All Things Considered
All Things Considered
Wednesday, August 11, 2010

Minnesota Public Radio Stories

  • Main StreetPart 3: Fear and nostalgia in a changing community
    Austin is among hundreds of rural towns around the country where immigrant workers seeking the promise of a better life have altered the community. Latinos now make up nearly a quarter of the city's population. That bothers some longtime Austin residents, who long for the old Austin.4:45 p.m.
  • Dayton and DFLersDFLers unify behind Dayton's campaign for governor
    DFL gubernatorial candidate Mark Dayton stood side by side with a host of party leaders Wednesday afternoon in a show of unity leading into the Nov. 2 general election, a few hours after Margaret Anderson Kelliher conceded the race.5:19 p.m.
  • Payton ThorntonFor those with rare skin disease, U of M treatment gives first-ever relief
    Payton Thornton's can't rub his fingers together without the friction tearing away skin, but new stem cell treatment at the U of M has helped others with his rare condition.5:50 p.m.
  • Felix BushFilm tells of a man who attended his own funeral before dying
    Many of us muse about what people might say about us after we die. A new movie, "Get Low," opening in the Twin Cities this weekend, tells the story of a man who decided to find out.5:54 p.m.
  • Main StreetPart 3: Fear and nostalgia in a changing community
    Austin is among hundreds of rural towns around the country where immigrant workers seeking the promise of a better life have altered the community. Latinos now make up nearly a quarter of the city's population. That bothers some longtime Austin residents, who long for the old Austin.6:16 p.m.

National Public Radio Stories

  • Amid Anti-Incumbent Wave, Colorado Senator Wins
    NPR's Melissa Block talks to Democratic Sen. Michael Bennet, who won Tuesday's primary in Colorado. Bennet had the backing of President Obama, and his win may signal that the wave of anti-incumbency may not be as strong as it seemed.
  • For Some Democrats, Clinton Is Campaigner-In-Chief
    Former President Bill Clinton has been busy this summer, raising money and appearing at campaign rallies for Democratic candidates. In some parts of the country, he is proving to be more popular on the campaign trail than President Obama.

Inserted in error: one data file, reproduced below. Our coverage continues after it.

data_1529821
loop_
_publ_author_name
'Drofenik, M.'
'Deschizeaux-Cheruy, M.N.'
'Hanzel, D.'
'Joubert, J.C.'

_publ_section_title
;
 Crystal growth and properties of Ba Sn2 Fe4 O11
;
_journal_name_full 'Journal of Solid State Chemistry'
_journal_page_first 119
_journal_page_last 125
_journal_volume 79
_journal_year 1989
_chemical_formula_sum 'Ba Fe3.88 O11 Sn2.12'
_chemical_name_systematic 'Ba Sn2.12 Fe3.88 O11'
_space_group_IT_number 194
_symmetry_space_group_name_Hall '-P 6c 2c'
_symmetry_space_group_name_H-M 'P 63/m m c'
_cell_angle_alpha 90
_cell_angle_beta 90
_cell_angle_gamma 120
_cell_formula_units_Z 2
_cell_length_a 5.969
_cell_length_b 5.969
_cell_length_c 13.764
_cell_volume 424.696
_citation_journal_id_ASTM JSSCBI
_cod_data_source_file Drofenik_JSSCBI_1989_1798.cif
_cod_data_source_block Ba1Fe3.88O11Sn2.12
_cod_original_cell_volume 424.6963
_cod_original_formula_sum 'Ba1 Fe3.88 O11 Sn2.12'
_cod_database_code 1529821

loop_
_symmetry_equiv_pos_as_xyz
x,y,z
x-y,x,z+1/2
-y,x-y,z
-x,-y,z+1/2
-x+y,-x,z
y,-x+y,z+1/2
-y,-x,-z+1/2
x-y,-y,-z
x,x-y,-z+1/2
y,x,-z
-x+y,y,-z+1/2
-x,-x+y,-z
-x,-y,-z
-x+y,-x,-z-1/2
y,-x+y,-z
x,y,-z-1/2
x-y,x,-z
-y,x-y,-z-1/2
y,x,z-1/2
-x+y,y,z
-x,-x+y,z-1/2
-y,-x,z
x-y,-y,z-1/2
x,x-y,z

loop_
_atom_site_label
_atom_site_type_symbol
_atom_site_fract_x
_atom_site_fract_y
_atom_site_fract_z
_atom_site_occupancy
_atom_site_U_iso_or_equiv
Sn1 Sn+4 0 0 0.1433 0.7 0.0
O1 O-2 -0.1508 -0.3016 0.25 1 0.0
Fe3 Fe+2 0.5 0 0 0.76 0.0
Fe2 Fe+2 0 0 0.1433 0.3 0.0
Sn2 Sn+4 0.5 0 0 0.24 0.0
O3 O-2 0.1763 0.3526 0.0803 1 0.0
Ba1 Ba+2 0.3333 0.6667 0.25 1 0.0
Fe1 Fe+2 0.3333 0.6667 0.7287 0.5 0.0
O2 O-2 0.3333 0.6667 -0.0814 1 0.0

• The Challenges Of Electing Republican Governors
    A record number of governors' seats are up for grabs this year. Two dozen of those seats are open and not contested by an incumbent. NPR's Michele Norris talks to Nick Ayers, executive director of the Republican Governors Association. On Thursday, we'll hear from the Democratic Governors Association.
  • As One Time Capsule Is Buried, Another Disappears
    To mark the school's centennial, Kent State University buried a time capsule on campus this week. The plan is to have students dig up the capsule in 2060. This year, the university was supposed to unearth a time capsule thought to have been buried in 1960, but no one has been able to find it.
  • 'Superclogger': Free Theater On L.A.'s Freeways
    Avenue Q, meet the 405: Artist Joel Kyack's performance piece Superclogger takes to the traffic-snarled roadways of Los Angeles, taking advantage of stopped traffic to explore how we deal with the unexpected.
  • Former House Titan Rostenkowski Was Deal-Maker
    Chicago Democrat Dan Rostenkowski was the gruff, deal-making, steak-devouring embodiment of Congress in the second half of the 20th century. He was convicted in 1996 following a Justice Department investigation into allegations that he misused public funds.
  • Mine Disaster Answers Still Months Away
    Federal mine safety officials urged caution in the wake of conflicting reports about the investigation of the April coal mine disaster in West Virginia that left 29 mineworkers dead. Mine owner Massey Energy has tried to present its own theory about the tragedy.
  • Massive Bridge Project Divides German Winemakers
    Construction of a colossal bridge and highway in the Mosel River Valley -- an area some call Germany's Napa Valley -- is meeting with fierce resistance from some winemakers and locals alike. Some wine producers are turning to their international customers and wine critics to try to stop the project.
  • Letters: JetBlue Flight Attendant Steven Slater
    Listeners wag their fingers at JetBlue after hearing the story of Steven Slater, the fed-up flight attendant who snapped after dealing with an abusive passenger. Slater cursed out the passenger on the plane's PA after landing, then left the plane via emergency chute. He was later arrested. Melissa Block and Michele Norris read from listeners' e-mails.
  • From Grunting To Gabbing: Why Humans Can Talk
    Chimps and humans both have lungs, throats, voice boxes, tongues and lips. But unlike chimps, humans have a vocal tract that allows us to do everything from talk on the phone to sing opera.

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